3 Things Every Homeowner Must Know About Their Septic System

Posted on: 4 September 2019

Have you recently purchased a home that has a septic system? Are you currently under the impression that this is exactly the same as being hooked up to a city sewer system? While it's true that a septic tank is relatively low-maintenance when compared to other aspects of your home, there are still things that need to be done in order for it to continue working optimally. If you've never had a septic tank before, some of these things may not be that obvious to you while others may sound ridiculously simple. The most important things that you need to do or to remember about your new tank include:

Regular pumping: One of the easiest mistakes to make about not being hooked up to a city sewer system is to think that you'll be needing a septic tank pumping on an annual basis. This is not accurate. Instead, a healthy septic system will only need to be pumped out every few years. The exact timeframe will depend upon the tank size and household usage, but you should reasonably expect to have it cleaned out every three to five years. If your tank fills up more quickly, you may need a larger tank or you may need to talk to a septic tank professional about what else you can do to keep your particular septic system healthy.

Avoid antibacterial products: Antibacterial soaps, sprays, and so forth are advertised as ways to keep you and your family healthy. Unfortunately, they are often indiscriminate about the microorganisms that they kill. A septic tank relies on various beneficial species of bacteria to digest the sewage solids that enter the container. When these bacteria are killed off by antibacterial products, more frequent septic tank pumping is going to be needed. Whenever possible, at least avoid antibacterial dish soaps. Washing your dishes well and thoroughly will get rid of any bacteria they contain anyway - whether you're using antibacterial soap on them or not.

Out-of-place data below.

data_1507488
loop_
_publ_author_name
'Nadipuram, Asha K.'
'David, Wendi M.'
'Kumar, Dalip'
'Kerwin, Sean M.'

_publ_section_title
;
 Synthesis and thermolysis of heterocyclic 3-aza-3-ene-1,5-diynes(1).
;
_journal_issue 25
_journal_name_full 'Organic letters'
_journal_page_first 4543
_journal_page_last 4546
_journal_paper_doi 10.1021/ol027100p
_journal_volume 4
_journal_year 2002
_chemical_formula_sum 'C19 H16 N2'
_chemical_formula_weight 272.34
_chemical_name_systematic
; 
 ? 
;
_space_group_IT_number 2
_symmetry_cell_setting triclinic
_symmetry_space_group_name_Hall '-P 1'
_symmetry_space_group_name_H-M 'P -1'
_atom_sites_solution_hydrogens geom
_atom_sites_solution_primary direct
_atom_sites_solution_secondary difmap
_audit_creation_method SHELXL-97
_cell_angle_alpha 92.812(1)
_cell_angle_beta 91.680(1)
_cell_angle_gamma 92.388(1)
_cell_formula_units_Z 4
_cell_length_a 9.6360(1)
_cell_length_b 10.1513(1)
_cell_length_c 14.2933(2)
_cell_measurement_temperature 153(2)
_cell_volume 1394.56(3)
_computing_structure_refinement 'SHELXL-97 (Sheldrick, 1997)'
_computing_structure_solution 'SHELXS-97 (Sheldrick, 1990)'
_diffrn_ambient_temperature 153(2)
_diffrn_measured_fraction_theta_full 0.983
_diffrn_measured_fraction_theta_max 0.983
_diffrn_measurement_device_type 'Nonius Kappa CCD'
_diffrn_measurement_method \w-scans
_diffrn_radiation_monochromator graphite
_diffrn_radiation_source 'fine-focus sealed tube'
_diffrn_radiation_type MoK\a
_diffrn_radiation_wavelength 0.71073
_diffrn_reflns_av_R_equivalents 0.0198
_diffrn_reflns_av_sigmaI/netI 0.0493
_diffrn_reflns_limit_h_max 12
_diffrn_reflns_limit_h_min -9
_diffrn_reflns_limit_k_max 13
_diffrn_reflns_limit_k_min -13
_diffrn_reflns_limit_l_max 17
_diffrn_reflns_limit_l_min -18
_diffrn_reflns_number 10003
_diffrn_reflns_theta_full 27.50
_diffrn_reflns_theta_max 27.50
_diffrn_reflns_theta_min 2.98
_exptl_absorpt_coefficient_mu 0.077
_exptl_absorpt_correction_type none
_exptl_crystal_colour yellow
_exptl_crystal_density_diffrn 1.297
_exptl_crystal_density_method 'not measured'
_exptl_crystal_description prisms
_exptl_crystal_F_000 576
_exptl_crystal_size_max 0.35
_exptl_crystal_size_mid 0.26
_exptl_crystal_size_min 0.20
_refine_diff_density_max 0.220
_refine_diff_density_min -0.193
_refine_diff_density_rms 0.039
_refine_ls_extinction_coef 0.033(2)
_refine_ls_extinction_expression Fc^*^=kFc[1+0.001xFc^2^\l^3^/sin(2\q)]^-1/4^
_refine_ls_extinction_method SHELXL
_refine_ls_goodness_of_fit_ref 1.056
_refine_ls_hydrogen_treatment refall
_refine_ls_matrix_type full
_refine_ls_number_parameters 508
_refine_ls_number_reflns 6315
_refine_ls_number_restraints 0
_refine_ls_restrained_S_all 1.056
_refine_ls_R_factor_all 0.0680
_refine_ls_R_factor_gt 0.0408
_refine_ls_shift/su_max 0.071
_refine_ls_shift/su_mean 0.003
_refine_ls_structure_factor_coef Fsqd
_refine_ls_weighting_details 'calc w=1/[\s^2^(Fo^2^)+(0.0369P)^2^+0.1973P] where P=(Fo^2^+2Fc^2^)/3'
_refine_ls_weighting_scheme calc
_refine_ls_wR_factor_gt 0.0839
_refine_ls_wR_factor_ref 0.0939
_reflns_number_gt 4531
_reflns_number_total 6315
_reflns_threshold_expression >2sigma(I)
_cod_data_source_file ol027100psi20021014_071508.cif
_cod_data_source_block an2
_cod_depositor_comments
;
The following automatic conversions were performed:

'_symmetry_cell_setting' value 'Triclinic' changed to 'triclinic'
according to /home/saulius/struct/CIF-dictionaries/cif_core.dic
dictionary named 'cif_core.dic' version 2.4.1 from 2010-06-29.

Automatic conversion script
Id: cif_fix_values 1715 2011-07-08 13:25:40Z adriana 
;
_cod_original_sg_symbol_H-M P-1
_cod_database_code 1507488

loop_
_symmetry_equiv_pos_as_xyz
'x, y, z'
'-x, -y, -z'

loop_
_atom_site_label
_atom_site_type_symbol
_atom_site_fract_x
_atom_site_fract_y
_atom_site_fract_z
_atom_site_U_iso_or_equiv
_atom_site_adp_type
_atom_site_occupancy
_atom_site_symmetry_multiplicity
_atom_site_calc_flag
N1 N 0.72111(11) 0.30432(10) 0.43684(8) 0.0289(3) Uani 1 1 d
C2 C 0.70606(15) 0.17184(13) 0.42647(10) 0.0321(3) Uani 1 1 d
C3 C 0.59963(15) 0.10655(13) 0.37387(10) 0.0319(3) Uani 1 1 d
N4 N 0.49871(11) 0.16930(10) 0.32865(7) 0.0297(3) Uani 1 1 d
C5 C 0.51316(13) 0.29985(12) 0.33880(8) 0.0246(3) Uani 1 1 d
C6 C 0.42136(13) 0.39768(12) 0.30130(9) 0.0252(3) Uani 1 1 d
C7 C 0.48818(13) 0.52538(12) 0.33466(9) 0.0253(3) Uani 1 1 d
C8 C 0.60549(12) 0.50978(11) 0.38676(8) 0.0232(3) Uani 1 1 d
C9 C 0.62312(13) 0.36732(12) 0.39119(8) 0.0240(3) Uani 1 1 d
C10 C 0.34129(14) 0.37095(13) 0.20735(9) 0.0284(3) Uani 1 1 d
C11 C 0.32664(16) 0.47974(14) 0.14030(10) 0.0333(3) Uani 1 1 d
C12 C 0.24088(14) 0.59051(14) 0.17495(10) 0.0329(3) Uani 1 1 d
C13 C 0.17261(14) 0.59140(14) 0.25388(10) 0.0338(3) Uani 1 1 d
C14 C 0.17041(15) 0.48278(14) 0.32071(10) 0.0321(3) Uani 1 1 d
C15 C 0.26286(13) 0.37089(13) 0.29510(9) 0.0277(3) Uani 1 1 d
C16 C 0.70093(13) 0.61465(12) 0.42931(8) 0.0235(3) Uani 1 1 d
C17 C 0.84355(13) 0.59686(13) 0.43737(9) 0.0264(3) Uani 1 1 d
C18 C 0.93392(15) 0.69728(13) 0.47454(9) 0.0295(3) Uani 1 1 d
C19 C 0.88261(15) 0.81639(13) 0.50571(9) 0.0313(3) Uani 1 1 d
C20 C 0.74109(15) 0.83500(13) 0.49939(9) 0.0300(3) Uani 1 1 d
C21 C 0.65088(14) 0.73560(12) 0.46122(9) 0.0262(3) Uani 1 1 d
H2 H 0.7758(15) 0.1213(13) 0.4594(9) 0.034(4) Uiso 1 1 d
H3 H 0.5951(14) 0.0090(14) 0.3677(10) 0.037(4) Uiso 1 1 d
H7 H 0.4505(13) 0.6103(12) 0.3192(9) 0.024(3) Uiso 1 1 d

Prevent extraneous items: The only solid things that should be entering your septic tank are toilet paper, sewage, and bits of food debris from dishes. You should not be flushing things like paper towels, cat litter, baby wipes, and so on. These things do not break down in a septic tank and will soon cause it to become blocked up. Only a septic tank pumping has the potential to restore the tank to a functional state. Even then, you might even need a more thorough and expensive manual cleaning to remove the bits that are clogging up the system before you can use it again.